“I think the most damning piece of evidence is still the phone call in which Trump asks to find a specific number of votes,” Rossi said. 


President Joe Biden carried Georgia by a wafer-thin margin of just 11,779 votes. But Trump called Raffensperger on Jan. 2 and urged the state official to help Trump “find” enough votes to win. The call was tape-recorded and then leaked to the media, including the Washington Post.

“All I want to do is this,” Trump told Raffensperger. “I just want to find 11,780 votes, which is one more than we have, because we won the state.”

Trump’s representatives have repeatedly denied any wrongdoing by the former president.

Even if an indictment is coming, it likely isn’t coming for months, most legal experts agreed. 

“These subpoenas will be litigated, and even though I don't think there are any lawful grounds to resist them, it's going to take some time for that to work its way through the courts,” said Rebecca Roiphe, a former New York prosecutor and expert on prosecutorial ethics at New York Law School. “I don't think we're looking at any indictments for many months, if at all.”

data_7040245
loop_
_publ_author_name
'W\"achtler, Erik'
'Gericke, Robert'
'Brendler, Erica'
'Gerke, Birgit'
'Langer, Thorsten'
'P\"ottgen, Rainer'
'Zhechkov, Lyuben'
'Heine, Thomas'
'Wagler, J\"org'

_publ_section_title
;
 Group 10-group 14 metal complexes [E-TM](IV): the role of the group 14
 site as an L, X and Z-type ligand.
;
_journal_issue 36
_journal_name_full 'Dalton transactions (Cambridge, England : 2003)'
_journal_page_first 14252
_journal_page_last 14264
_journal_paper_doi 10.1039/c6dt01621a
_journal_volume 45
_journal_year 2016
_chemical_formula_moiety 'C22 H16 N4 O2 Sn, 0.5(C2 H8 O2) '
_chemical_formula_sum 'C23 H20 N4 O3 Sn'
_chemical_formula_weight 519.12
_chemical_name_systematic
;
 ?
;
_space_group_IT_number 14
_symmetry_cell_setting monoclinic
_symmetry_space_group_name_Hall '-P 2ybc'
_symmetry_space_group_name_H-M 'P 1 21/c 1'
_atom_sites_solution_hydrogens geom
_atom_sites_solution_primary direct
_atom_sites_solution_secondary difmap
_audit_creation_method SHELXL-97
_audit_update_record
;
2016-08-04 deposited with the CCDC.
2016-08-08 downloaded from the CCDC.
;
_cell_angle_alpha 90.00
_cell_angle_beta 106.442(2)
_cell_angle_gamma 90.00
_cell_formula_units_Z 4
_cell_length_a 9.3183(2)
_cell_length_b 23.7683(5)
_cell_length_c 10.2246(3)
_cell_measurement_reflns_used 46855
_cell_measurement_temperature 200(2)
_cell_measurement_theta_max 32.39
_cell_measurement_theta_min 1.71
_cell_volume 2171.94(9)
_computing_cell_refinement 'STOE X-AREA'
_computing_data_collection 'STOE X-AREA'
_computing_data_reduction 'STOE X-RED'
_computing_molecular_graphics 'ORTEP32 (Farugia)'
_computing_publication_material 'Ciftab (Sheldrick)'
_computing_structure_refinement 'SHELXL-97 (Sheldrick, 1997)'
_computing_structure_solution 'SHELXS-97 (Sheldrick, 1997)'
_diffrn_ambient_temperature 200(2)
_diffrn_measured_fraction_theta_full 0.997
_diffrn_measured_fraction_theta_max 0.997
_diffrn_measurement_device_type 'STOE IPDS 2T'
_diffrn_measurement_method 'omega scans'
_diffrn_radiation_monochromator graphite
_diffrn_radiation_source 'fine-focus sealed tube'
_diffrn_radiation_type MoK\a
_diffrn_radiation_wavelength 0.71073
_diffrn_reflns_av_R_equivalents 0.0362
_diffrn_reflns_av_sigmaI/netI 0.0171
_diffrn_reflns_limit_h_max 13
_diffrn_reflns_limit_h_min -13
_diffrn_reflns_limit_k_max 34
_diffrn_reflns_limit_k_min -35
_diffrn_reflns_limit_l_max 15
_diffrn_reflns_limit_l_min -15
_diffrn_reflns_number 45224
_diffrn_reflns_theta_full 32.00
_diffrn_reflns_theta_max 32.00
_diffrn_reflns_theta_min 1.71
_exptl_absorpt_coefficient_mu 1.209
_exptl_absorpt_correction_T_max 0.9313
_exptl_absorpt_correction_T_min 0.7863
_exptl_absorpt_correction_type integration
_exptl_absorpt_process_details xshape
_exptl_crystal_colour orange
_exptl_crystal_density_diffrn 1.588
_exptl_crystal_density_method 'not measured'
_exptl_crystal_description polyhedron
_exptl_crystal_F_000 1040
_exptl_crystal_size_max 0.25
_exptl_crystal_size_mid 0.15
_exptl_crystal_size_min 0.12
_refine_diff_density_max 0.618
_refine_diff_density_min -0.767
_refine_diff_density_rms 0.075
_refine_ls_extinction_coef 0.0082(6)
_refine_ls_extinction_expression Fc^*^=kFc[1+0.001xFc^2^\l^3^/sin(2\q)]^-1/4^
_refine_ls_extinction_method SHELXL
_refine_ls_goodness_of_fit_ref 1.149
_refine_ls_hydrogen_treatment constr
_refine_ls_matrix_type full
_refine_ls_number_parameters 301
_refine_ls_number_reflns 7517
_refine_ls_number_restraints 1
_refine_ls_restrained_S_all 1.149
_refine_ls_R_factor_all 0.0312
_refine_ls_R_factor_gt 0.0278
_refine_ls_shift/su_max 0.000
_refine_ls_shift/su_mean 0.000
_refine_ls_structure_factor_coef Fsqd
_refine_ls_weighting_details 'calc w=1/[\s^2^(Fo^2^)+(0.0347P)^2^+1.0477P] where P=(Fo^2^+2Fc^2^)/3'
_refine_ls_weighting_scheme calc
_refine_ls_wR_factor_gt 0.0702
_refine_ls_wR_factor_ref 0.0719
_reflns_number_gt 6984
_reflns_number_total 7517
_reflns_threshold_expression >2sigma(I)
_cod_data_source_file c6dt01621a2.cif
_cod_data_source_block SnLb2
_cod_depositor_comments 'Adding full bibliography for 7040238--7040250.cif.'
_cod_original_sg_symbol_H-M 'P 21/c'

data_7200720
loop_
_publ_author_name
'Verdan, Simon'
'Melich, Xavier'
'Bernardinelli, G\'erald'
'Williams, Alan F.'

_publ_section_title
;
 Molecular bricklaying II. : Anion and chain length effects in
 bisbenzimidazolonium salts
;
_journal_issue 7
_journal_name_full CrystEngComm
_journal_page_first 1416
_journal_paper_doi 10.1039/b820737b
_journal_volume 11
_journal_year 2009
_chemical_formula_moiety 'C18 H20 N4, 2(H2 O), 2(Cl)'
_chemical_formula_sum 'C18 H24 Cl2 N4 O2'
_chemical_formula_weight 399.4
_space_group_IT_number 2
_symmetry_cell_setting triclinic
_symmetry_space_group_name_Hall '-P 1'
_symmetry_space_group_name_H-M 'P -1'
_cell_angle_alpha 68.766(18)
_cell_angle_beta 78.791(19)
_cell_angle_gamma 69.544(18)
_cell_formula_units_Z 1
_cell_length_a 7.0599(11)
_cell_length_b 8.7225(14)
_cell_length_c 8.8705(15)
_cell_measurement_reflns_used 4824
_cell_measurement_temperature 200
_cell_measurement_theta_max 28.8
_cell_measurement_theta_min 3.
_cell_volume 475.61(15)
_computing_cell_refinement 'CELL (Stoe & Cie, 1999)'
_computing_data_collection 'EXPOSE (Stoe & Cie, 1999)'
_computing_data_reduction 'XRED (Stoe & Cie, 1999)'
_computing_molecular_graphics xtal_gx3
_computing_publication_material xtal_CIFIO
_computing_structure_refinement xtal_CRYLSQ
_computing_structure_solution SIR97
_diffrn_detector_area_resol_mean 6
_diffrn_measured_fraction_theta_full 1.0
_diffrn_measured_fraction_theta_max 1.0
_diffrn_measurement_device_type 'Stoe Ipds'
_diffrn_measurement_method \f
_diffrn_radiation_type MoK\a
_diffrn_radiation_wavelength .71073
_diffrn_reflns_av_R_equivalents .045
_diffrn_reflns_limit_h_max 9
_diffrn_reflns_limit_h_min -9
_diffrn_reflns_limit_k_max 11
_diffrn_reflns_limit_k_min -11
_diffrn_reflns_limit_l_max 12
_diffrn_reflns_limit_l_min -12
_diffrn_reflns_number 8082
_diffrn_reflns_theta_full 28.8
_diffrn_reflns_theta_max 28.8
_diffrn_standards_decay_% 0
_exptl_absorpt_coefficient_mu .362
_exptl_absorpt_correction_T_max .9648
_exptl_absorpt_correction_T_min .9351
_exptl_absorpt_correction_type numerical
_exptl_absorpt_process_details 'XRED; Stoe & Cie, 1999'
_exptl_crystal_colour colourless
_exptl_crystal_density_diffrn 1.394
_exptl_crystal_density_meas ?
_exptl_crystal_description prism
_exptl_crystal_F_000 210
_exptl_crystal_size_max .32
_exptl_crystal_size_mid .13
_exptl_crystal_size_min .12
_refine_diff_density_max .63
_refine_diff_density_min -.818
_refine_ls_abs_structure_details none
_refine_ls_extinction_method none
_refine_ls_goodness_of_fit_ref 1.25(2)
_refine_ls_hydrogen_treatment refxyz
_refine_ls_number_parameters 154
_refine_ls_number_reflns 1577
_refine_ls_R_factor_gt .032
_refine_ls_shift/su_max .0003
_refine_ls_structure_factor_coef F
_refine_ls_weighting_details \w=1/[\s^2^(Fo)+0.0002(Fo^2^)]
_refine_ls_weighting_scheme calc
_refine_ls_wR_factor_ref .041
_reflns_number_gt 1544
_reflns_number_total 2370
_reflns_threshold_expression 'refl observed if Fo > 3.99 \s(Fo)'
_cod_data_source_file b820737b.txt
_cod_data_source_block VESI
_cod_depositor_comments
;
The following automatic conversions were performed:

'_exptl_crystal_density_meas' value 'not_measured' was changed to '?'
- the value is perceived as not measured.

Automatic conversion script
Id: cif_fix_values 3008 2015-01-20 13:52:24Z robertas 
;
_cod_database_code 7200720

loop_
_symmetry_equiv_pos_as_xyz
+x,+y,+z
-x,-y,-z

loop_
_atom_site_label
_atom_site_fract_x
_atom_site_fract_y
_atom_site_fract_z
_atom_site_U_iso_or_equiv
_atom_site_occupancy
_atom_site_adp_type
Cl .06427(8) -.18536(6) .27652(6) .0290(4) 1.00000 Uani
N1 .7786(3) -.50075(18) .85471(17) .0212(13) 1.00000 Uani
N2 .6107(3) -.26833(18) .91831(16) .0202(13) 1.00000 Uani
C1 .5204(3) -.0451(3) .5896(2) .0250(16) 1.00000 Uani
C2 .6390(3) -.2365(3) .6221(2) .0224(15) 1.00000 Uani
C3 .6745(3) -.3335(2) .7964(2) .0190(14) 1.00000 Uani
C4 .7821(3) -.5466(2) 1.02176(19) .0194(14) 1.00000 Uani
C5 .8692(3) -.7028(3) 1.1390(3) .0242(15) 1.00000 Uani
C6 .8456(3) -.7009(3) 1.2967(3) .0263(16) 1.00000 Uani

The most likely timing may be after the midterm elections this fall, but as soon before the presidential election campaign cycle of 2024 as possible, Rossi said. 

Willis has said more subpoenas for Trump allies may be coming, and that she doesn’t exclude the possibility of subpoenaing Trump himself. 


That means the next stage of the probe is likely to be a protracted, sprawling legal battle, across multiple states, over which witnesses will ultimately be compelled by the courts to speak to the special grand jury under oath. 

Yet the point of the subpoenas may not be to secure the recipients’ cooperation, said Pate, so much as to gauge how they react and what kinds of arguments they may use to avoid cooperating with the probe. 

“Are they going to make statements in the media? Will they come forward? Or, when will they come forward? She’ll want to see their responses,” Pate said. “It’s like flushing quail.” 

Follow Greg Walters on Twitter.